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“Ask a Priest: What if I Don’t Feel a Connection With God or the Church?”
Q: I’ve been a longtime Catholic. My family wasn’t very religious, but in going to a Catholic high school and university, I came to the faith on my own. The idea that no one is here by accident and that God has a purpose for us all has had a profound effect on my life. However, while I believe in God, I feel like I have no connection to him or the Church. I go to Mass, participated in Cornerstone [Scripture study], raise my children Catholic, and genuinely believe, but I just don’t feel it. This lack of connection becomes particularly difficult when life gets difficult. I’m at a loss as to how to fix this … so far, my prayers haven’t worked. I’d appreciate any advice you could give. – K.
Answered by Fr. Edward McIlmail, LC
A: It sounds as though you have had a great grace, finding the faith despite your family background.
My knowledge of your situation is very limited, of course, but I’ll venture to throw out a few ideas for your consideration.
What you are going through isn’t uncommon. Whole books could be written on the subject.
Catholics, even faithful Catholics, might feel a disconnect with the Church because their local parish community is shaky.
There might be lots of goodhearted people in the parish, but they don’t connect as a group. When Mass is over, they rush for the parking lot. Or they are stressed with all the demands of life, be it work, the household, the long commutes, the 24/7 of media bombardment. There is little time left for forging a real sense of community and solidarity among fellow Catholics.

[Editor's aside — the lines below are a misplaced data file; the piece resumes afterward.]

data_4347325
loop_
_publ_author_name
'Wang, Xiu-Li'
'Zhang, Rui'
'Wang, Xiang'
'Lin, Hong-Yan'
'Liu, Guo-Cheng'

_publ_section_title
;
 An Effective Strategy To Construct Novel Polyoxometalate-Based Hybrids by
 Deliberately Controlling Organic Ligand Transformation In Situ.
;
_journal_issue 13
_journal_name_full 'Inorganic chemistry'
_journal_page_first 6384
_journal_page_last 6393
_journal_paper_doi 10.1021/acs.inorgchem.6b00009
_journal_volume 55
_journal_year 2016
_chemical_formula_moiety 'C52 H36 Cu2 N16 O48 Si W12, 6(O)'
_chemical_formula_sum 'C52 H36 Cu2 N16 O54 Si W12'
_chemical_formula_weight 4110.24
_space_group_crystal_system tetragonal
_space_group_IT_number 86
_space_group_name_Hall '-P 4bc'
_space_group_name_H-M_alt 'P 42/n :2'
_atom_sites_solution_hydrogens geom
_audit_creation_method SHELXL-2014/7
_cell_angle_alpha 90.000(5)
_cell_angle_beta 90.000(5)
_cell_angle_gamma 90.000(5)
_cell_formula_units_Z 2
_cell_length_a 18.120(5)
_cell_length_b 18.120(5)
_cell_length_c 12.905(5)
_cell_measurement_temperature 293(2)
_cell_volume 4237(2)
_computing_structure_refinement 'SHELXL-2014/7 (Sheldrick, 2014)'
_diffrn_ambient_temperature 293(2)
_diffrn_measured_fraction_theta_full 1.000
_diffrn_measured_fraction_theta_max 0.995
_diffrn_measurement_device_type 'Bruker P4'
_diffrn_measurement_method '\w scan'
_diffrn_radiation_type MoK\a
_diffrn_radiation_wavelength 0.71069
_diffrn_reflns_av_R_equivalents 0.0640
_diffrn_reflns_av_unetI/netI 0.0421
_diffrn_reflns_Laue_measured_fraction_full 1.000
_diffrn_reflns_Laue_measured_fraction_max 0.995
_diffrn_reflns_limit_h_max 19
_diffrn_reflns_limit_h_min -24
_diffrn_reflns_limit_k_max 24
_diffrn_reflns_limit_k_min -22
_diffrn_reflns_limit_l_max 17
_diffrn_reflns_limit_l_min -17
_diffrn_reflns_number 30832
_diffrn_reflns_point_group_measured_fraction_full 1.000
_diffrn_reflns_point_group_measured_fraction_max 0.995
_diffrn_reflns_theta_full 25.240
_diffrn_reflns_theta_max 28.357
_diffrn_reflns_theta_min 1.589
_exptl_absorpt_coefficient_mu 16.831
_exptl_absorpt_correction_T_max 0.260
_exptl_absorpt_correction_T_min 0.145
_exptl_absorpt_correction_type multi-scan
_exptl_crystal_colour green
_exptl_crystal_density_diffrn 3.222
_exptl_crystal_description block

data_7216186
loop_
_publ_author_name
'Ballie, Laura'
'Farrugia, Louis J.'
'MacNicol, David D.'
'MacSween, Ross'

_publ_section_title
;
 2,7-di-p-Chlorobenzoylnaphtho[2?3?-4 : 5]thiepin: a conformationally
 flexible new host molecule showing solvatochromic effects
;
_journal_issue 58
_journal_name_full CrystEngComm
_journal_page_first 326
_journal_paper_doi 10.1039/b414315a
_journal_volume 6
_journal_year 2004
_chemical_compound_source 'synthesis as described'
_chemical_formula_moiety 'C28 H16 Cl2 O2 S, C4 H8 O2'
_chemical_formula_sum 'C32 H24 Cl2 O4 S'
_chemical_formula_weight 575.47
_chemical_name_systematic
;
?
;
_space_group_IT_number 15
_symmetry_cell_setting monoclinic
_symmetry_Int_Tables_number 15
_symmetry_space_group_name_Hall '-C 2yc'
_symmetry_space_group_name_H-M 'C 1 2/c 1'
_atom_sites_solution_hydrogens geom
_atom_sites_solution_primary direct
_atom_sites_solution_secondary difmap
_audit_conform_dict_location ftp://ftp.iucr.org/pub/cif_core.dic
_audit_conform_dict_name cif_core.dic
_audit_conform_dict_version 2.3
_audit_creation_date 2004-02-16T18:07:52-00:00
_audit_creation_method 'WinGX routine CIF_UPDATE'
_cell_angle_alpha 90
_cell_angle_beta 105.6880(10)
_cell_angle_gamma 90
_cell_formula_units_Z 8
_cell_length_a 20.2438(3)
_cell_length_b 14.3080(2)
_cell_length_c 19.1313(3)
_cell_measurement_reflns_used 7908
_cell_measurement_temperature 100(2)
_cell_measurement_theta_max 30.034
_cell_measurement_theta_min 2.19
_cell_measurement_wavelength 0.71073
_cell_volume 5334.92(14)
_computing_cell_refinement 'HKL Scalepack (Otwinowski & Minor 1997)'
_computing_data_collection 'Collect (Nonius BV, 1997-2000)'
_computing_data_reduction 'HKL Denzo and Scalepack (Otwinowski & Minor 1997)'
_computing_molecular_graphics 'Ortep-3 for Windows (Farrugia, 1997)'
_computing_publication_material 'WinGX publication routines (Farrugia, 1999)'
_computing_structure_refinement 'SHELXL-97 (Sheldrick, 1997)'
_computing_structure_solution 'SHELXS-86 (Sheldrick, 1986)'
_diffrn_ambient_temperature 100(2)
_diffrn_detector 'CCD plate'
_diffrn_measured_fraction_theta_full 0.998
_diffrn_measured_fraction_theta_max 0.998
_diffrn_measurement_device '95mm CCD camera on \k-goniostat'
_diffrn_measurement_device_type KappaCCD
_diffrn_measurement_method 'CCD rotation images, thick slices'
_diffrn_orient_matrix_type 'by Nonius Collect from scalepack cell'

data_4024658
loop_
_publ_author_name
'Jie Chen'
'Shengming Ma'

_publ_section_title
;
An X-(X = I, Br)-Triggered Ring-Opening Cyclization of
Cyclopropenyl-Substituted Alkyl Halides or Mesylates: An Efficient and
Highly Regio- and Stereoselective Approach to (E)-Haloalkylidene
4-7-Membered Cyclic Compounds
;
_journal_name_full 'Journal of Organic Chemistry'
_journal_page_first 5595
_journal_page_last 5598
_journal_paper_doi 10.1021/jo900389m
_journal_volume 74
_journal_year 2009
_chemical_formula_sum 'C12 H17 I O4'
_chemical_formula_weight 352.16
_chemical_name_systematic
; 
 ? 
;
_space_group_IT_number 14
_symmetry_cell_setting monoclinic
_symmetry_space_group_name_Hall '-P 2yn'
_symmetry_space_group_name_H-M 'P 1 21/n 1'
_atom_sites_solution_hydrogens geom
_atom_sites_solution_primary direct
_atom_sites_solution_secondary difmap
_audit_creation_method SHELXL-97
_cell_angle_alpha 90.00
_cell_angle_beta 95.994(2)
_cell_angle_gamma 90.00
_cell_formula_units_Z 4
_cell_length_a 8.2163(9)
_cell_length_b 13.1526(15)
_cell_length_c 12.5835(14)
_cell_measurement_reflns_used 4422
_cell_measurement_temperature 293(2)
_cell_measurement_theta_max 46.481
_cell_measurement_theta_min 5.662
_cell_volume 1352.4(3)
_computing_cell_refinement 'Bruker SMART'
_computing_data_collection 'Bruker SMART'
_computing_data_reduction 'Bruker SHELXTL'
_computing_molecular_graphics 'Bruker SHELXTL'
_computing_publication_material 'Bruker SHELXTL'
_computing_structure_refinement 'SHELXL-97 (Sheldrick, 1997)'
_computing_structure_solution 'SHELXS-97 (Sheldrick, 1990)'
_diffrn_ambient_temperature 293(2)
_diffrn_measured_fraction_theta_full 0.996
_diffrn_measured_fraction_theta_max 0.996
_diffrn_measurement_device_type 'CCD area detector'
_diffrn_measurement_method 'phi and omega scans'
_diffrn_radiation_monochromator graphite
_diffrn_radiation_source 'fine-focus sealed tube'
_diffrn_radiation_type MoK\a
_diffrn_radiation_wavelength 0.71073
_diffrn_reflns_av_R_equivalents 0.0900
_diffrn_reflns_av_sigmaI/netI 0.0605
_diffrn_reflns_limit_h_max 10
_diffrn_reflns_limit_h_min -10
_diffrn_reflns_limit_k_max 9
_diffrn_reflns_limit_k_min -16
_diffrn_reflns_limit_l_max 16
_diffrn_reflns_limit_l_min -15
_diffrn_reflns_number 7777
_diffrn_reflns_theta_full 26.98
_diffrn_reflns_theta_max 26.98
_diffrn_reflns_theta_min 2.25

The wider culture doesn’t help. It is increasingly secularized, as is the thinking of many Catholics. The result is the fabric of religiosity has grown thin. We don’t live and breathe Catholicism the same way faithful people might have done a few generations ago.
So what can you do?
First, it might help to know that you aren’t alone and that there are reasons you feel the way you do. One book you might find helpful is Forming Intentional Disciples.
Second, you might consciously look to network with other faithful and apostolically oriented Catholics, that is, Catholics who try to get involved in projects to build the Church and evangelize. Evangelizing others, in fact, is one of great ways to strengthen our own faith.
Here, you might want to look into an ecclesial movement or a third order. You might consider Regnum Christi, for instance (the force behind the RC Spirituality website). There are other entities, too.
The important thing is to integrate action into your Catholic faith. It’s a good thing to pray and go to Mass. It’s a very different thing to, say, go on a Holy Week mission where you are knocking on doors and sharing the faith and inviting people to the sacrament of confession at the parish. Or getting neighbors to go on a weekend retreat with time for intense prayer and spiritual direction.
I hope some of these ideas help you. Count on my prayers.
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